Rounding out the classroom discussions and exercises, Saturdays during the course we worked on an actual construction project. As a class, we built a garden shed under the fearless supervision of Amy Judd, proprietress of Plane Jane Builders. Gotta love anyone who'd ditch the office in order to contribute to the skyline of Essex Junction, VT. Amy is not only a confident carpenter, but she is a gifted teacher in numerous ways. Most valuable is her talent for maintaining an active work site where everyone, regardless of personality type, feels at ease. She is also super at letting everyone discover their strengths, not just their weaknesses. Amy was really clear about everyone jumping in and "getting out of their comfort zone."

In any event, it was a great experience. Although I haven't landed a carpenter's assistant position yet, the experience I've had working with others in construction is invaluable. I will be spending two days (Saturday July 5th and Monday July 7th) on a Habitat for Humanity build in Milton. I am scheduled to go back again on August 16th, and look forward to sharing my time and energy with the volunteers on site. While I search for a job, the opportunity to lend my arm to building homes for others sure seems like a fair trade.

Friday, June 20, 2008

Bees Galore!

The bees are doing well. This frame has lots of empty cells where new adult bees recently hatched out. Looking through the hives yesterday I saw lots of fuzzy bees. When bees first hatch out they are much fuzzier than the older adults. It will be another 3 weeks before our newly hatched bees actually start flying.

The populations of both hives look good; both "Thelma" and "Louise" seem to be laying well. Thelma's hive has a slight edge in population, and I saw two drone cells on Louise's comb. In about 3 more weeks all the original worker bees that came with the packages will have died off, and our new bees will take over all the jobs in the hive. We expect the population to spike upwards soon -- from the approximately 3,000 that came in each package to the full strength of 50,000-60,000 per hive.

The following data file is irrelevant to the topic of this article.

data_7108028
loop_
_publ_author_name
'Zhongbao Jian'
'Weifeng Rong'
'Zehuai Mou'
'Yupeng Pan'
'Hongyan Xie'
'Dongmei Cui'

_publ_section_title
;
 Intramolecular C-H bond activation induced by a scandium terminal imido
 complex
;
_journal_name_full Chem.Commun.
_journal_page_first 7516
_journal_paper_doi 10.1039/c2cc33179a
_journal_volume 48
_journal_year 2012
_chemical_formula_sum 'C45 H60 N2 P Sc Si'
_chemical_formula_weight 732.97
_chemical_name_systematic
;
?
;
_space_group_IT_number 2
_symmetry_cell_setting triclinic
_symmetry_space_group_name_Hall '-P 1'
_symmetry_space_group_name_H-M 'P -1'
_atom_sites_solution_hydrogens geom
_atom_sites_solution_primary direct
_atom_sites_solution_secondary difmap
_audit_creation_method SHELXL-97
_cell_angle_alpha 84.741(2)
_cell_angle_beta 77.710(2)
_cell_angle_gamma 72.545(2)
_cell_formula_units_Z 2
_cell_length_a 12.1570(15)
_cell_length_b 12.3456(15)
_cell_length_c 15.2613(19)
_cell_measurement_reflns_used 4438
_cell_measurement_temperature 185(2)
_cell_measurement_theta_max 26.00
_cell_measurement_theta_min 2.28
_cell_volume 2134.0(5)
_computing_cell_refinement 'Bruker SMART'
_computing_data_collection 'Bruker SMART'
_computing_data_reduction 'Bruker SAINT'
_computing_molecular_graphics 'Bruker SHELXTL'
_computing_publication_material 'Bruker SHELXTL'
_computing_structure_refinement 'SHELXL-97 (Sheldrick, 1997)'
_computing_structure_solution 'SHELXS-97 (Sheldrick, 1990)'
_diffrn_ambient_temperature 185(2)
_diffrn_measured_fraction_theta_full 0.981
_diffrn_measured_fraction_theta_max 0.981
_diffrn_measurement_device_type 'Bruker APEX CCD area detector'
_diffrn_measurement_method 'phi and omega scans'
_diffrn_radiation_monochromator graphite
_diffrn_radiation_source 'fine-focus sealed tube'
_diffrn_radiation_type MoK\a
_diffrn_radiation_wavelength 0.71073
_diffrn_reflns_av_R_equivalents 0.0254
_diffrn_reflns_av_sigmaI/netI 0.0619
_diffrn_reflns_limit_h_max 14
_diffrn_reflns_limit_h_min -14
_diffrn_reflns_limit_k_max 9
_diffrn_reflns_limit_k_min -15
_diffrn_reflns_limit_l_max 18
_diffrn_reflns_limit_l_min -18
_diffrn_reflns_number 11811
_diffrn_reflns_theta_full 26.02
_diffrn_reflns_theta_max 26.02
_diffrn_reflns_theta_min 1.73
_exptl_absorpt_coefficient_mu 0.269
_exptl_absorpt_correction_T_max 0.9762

Monday, June 16, 2008

Crap. No Raspberries.

So now we know what the Mystery Shrubs weren't. However, it's not all bad news. We seem to have a kind of old-fashioned, culinary style rose known as rosa rugosa. So, for the time being, raspberry jam: no. Home-made rose water: yes.

Friday, June 6, 2008

Hits and Misses

Here is some of our first harvest. It's a mixed bag of bolting spinach, red Russian kale and mizuma. Mmmmm. Stir fry! The kale and mizuma have been cut for thinning purposes and should continue to yield in quantity for months to come. The spinach is another matter:

Near the center of this image you can see the flower stalk starting to form. It's been quite dry and the spinach has decided the top priority is to reproduce while it still can. Doh! It's not the end of the world, but the greens do tend to get bitter when the plant goes to flower. So we're cutting those that have started to bolt and using them immediately in salads and stir fries. We've planted more spinach next to the strawberries (which are now up), so that will be along in 6-8 weeks.

Here's a shot of the bok choi which has also bolted and is very leggy (that's red clover on the right). The small yellow spots are the bok choi flowers. It still isn't too bitter, but it's never going to amount to much now, so we'll cut it out and replant it. A total loss, but that's the way it goes. This year is for learning. Well...every year is for learning, but this year especially so.

What's in a name?

We've gotten some feedback that we should rename this blog to something indicating that we're now "farming". Well, not quite. We're sort of "pretty serious gardeners" now. Farming will ramp things up about another order of magnitude. So we're going to keep the blog name for the near term, at least until we sell something.

Bee update

No images on this, but the bees are doing very well. We've dubbed the two queens "Thelma" and "Louise", and both seem to be laying well. We've seen eggs, larva, and capped brood in both hives. This Monday we took a look inside we saw several bees doing the waggle dance to indicate the location of a nectar source. That was very cool! The bees are very gentle, and don't seem to mind us handling them. In temperament our Italian bees are to bees as black labs are to dogs. The only issue with them is their burr comb production. That seems to have mostly settled down, but we still call them our bauhaus bees when we find new, creative features to their comb.

By the way, as many of you know, bees are responsible for at least a third of our food supply. And it's the best tasting third that they contribute to: fruit, nuts, berries, and some veggies like tomatoes and squash. I read recently that a melon farm will produce 80,000-90,000 pounds of fruit per acre when bees are available to pollinate the flowers. Without bees the yield is 10,000-12,000 pounds per acre. That's a really good reason to keep bees!